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An Open Letter to Hollywood Studio Executives:

Paramount Hollywood

Paramount Hollywood (Photo credit: DonnaGrayson)

There has been a great deal of hubbub this week about the new movie Noah. Somewhere in the coverage, it came to my attention that the executives at Paramount Studios may have believed they were trying to reach a Christian audience with this film. They went to the trouble of inviting Glenn Beck to a private showing. They even went to the trouble of explaining in all their radio promotions that they believed the content of the film was true to the message of the Biblical story that inspired it.

Roughly 75% of Americans, and roughly one-third of the 7 Billion people on this planet claim some affiliation with Christianity. Even accounting for those more casual about their faith, that is a large market. It makes sense that as more big-budget films have underperformed the studio executives would seek to appeal to an audience that is increasingly vocal about its disdain for modern entertainment. I am going to take these folks at their word and assume they just do not quite understand this vast, untapped market. I have a few insights into the minds of most Christians I know (and probably quite a few of them I do not) plus a couple of suggestions for reaching this audience.

Buyer Persona

The latest marketing in the age of social media requires knowing your buyers. What makes them tick, their deepest concerns and desires, how and where they gather and process information. These are all important factors. For Christians here are a couple of keys.

  • Who – Christians come in all shapes and sizes. Some of us are children, teens, young adults, families, or older adults. Some of us go to church every Sunday and some of us don’t. Some of us are deeply rooted in our faith, and some of us are still riding along on the surface. We are by turns nice, mean, gentle, harsh, filled with grace or falling. It depends on the day for most of us. But, we all hold one thing in common, we are striving to be better, to aspire to the example Christ set for us.
  • What – We also have a variety of interests, concerns and passions. When it comes to entertainment, more often it is concerns that win the day. We like to be entertained and we like complex character. But, we believe good and evil exist, and we take that pretty seriously. The rise of the anti-hero hurts us. Good actions need to be portrayed as good and bad actions need to be portrayed as bad, even if we relate to the brokenness of the character.
  • How and Where – As Christians, especially in the area of entertainment where we feel led to filter what our children watch and set the example for them in what we watch, we tend to get our information from friends and family and from sources we trust as Godly. We will watch the trailers and read the reviews, but many of us will wait for someone we know to see a movie, read a book or watch a TV show before we spend our time and resources.
  • Why – This is the real key. Why do we decide to spend our time and money on a piece of entertainment? Why do we recommend them to others? The simple answer is that something in it inspires good and glorifies God. It does not always have to be about God. It can simply be that it communicates hope, it communicates overcoming our baser natures. That is why in a lousy movie market films like Iron Man and TV shows like the early episodes of 24 do well. They inspire us to be better, and show us flawed people overcoming their flaws to be righteous.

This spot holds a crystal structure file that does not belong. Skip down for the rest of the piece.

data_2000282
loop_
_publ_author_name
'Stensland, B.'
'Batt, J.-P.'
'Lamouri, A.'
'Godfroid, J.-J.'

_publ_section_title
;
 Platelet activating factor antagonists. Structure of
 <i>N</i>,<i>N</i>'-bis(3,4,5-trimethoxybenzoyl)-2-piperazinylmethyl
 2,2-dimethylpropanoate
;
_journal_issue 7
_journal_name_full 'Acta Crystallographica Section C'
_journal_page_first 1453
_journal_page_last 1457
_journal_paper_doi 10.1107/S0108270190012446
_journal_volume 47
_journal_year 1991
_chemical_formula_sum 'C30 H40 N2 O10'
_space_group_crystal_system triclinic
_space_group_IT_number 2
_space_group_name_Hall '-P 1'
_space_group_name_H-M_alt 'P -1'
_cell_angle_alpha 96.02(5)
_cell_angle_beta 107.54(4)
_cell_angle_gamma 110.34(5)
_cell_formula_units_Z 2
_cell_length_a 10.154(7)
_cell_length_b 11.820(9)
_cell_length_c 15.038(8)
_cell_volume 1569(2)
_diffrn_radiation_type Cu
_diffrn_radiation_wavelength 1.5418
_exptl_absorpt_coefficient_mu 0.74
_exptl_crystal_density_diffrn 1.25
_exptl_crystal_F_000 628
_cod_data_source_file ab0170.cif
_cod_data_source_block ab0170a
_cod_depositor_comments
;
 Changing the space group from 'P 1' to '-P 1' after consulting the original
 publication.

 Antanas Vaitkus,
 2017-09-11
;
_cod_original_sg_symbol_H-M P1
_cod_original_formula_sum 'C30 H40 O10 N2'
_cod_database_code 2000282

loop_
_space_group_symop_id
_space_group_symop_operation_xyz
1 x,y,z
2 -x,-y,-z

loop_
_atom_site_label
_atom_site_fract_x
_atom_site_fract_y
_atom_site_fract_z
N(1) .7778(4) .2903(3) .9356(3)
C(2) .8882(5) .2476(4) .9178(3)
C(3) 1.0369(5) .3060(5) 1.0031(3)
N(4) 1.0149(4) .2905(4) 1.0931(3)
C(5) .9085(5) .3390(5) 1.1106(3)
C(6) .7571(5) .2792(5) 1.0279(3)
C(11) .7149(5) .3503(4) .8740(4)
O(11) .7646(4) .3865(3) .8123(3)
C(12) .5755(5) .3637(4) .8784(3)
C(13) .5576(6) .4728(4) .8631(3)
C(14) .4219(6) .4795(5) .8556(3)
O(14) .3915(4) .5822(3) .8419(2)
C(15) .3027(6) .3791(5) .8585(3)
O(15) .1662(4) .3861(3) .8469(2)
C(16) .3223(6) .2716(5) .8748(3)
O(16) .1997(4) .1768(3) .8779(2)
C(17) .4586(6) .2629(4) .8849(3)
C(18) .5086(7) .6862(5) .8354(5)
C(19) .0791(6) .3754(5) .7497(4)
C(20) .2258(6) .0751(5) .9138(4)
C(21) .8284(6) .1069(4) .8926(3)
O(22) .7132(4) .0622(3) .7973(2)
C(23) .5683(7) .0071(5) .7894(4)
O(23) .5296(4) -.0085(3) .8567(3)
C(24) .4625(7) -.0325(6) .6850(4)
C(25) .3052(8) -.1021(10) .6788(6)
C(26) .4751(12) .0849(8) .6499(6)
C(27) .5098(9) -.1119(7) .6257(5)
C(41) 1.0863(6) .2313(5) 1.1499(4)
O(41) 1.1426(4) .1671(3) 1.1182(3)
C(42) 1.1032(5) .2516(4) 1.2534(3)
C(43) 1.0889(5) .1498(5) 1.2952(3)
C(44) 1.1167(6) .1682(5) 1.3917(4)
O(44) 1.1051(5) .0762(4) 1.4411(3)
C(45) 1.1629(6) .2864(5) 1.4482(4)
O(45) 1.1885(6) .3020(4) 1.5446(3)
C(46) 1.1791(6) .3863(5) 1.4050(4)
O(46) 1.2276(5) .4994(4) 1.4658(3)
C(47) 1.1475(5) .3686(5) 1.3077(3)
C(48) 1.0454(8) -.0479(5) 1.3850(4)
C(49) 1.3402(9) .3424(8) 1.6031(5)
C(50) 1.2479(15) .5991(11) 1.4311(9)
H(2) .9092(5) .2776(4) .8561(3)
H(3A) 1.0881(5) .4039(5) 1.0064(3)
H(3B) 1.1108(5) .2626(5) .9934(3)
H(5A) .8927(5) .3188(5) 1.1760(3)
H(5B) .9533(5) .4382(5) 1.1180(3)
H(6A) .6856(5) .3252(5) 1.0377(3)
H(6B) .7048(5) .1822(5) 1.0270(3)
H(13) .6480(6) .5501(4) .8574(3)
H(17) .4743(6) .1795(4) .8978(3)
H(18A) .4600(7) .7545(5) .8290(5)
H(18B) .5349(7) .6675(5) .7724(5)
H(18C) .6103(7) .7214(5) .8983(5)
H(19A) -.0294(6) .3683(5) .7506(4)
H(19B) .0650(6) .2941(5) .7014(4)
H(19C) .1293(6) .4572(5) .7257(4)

How to Reach Us

Now that you know a bit more about who we are, I have a couple of suggestions about how you might begin to produce more films that reach us. You can weigh these suggestions against films like God’s Not Dead or Son of God that did much better than expected in theaters.

  • We take the Bible seriously; your directors and writers should too. Hiring an anti-Theist probably will not get you a Christian audience. You promoted Noah as true to the message of the Bible story, yet the fellow who directed it bragged about it being the least Biblical Bible story in history. If you want a great science fiction story, that’s fine with us. Just don’t try to sell it to us as true to the message of the Bible. We try not to lie, and we appreciate it when others show the same respect.
  • We like a good story; your writers should too. The Bible is an epic saga, filled with drama, hilarity, grand characters and romance. It highlights millennia of the story of the most amazing being and His relationship to man. The stories are there, and we actually do like them.
  • Be creative; really, we like creative. The stories are the highlights, they need filling out to make them movies sometimes. Bring the characters to life: their struggles, their circumstances, their relationships, their cultures. Fill in the details: show us the landscapes, build the dialogs, and bring in extra characters. Just actually be true to the story you are telling, and the larger story of God.

Many of us out here really miss being able to see a good movie or watch a great TV show. We hope you are serious about wanting to give us that, and we will be happy to spread the word every time you do. One more suggestion… take time to pray for your projects, you won’t be disappointed with the results.

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